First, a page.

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Bristol researchers lead the fight against cardiovascular disease

Professor Gianni Angelini

Press release issued: 8 August 2014

Research at the University of Bristol will help the British Heart Foundation in its mission to cut premature deaths from cardiovascular disease by 25 per cent.

The charity says that too many people die young from devastating cardiovascular conditions, which include heart attack and stroke. Around 40,000 people in Bristol are living with cardiovascular disease and it causes more than one in four of all deaths nationally.

Research breakthroughs have played a major role in the halving of premature deaths in the under 75s over the last 20 years. Advances in heart attack treatments mean 70 per cent of victims leave hospital alive and the use of statins is helping millions cut their risk of having a heart attack.

In a bid to make even more progress, the British Heart Foundation (BHF) has pledged to reduce premature deaths from cardiovascular disease by 25 per cent by 2025 through increasing its investment in research and reducing the time it takes to turn new discoveries into life-saving medical treatments.

At present, almost 80 research projects are funded at the University, receiving over £18 million.

Gianni Angelini, BHF Professor of Cardiac Surgery at the University of Bristol, investigates problems encountered during surgery in order to find life-saving solutions. One such solution is a technique to keep the heart beating during bypass surgery, avoiding more invasive methods and resulting in fewer post-surgery complications.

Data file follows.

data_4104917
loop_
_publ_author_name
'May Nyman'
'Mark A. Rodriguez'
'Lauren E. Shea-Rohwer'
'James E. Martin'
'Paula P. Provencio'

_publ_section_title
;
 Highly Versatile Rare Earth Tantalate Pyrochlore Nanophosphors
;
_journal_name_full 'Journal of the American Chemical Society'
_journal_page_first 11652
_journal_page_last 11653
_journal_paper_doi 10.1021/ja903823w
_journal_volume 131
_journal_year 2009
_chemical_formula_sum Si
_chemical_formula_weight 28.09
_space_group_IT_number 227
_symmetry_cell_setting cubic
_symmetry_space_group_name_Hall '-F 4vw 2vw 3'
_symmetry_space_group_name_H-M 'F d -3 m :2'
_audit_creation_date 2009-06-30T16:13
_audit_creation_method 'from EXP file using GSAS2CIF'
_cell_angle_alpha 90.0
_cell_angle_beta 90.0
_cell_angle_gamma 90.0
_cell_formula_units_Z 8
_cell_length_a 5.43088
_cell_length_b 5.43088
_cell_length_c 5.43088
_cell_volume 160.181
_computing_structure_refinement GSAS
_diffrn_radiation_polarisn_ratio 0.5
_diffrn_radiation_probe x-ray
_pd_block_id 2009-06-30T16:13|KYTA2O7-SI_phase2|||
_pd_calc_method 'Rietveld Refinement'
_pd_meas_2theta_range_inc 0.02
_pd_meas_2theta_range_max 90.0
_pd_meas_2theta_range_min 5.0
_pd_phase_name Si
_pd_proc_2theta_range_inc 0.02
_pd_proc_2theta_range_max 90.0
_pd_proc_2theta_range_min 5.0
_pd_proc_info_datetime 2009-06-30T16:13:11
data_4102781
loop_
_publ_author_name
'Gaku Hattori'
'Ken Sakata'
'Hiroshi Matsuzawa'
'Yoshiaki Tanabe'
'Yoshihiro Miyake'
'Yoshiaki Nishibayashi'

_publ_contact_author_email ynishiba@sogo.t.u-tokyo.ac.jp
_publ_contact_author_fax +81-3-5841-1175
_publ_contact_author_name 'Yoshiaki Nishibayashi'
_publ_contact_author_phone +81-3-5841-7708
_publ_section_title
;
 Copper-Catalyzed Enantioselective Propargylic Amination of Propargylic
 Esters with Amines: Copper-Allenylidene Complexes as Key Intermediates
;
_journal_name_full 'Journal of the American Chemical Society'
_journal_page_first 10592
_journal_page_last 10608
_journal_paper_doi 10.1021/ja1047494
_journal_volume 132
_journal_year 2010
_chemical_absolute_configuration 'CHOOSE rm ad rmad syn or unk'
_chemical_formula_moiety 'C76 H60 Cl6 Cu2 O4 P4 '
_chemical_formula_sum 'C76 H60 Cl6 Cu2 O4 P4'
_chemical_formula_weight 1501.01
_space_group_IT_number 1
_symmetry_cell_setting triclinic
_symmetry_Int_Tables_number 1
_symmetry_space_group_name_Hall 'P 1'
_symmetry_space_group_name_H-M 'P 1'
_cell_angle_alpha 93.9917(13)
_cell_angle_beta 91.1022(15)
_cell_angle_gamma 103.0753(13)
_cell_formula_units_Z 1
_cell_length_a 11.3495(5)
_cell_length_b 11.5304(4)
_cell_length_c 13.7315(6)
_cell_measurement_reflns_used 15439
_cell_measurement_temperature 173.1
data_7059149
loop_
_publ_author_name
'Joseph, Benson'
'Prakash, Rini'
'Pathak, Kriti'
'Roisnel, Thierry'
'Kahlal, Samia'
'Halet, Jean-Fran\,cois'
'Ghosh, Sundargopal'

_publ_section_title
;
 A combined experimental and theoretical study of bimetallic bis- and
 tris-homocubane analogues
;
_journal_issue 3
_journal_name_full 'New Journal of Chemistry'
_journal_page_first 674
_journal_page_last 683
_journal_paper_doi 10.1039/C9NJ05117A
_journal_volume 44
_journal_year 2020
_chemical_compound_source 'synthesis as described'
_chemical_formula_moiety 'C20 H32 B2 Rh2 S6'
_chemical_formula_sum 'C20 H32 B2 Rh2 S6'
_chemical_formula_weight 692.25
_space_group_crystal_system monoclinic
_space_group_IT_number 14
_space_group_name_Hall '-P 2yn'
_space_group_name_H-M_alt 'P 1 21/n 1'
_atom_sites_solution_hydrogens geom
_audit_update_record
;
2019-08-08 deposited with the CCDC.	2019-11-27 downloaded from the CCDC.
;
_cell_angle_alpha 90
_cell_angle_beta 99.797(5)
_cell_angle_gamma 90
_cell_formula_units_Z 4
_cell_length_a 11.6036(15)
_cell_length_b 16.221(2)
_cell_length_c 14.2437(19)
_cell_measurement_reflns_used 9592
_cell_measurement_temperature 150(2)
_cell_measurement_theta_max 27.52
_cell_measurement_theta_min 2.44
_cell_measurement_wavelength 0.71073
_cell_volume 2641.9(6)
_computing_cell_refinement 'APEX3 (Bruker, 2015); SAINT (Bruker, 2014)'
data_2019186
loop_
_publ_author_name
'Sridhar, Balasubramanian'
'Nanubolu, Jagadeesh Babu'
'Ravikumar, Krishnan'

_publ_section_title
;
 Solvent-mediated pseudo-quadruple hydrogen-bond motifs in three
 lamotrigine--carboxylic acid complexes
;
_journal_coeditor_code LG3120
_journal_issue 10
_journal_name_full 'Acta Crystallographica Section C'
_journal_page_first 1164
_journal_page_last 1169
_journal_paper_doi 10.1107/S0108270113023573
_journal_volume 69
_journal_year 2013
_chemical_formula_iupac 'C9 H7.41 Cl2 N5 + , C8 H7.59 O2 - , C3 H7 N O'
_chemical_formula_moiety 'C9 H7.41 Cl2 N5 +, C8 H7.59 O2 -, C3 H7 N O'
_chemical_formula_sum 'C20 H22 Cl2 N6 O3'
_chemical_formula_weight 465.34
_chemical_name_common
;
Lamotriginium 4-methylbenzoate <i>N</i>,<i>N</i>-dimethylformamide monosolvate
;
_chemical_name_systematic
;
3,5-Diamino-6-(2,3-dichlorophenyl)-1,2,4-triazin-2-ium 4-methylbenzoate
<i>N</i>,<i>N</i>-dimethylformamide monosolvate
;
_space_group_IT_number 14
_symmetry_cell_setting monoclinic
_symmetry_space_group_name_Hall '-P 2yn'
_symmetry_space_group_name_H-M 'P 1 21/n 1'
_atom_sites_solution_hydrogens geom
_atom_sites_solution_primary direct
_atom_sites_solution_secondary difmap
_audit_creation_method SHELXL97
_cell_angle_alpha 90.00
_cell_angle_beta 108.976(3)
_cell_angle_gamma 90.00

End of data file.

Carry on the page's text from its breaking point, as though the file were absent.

Along with his team, Professor Angelini is now investigating how they can improve heart surgery for newborns. They are working on developing ways to regulate oxygen levels during surgery to give babies the best chance of a quick and complete recovery after operations.

Professor Angelini, who is Director of the Bristol Cardiovascular Biomedical Research Unit, said: “We know cardiovascular disease blights the lives of too many people in Bristol. But the research we’re pioneering could lead to far better surgery for the twelve babies born with congenital heart defects every day in the UK.

“We hope the work we’re doing now will benefit future generations for years to come. Through our research, we’re committed to reducing the number of people living with, and dying from cardiovascular conditions in Bristol and across the country.”

Simon Gillespie, Chief Executive of the BHF, said: "We’ve made huge progress in the fight against cardiovascular disease, with 70 per cent of heart attack victims now surviving to go home to their families. But these figures are a stark reminder that far too many people in Bristol are dying early from cardiovascular disease. There is still so much more we need to do.”

By increasing investment in research, the BHF’s strategy offers a new focus on reducing the time it takes to turn research discoveries into life-saving medical treatments.

For the first time the BHF will fund a dedicated translational research awards scheme totalling at least £5 million over five years, which will explicitly bridge the gap between a scientist’s initial findings and the treatments that will change and extend the lives of heart patients.

There is also a firm commitment to reduce the levels of inequality when it comes to cardiovascular disease deaths to make sure that people have the best chance to live a life free of fear of dying from cardiovascular disease, regardless of where they live.

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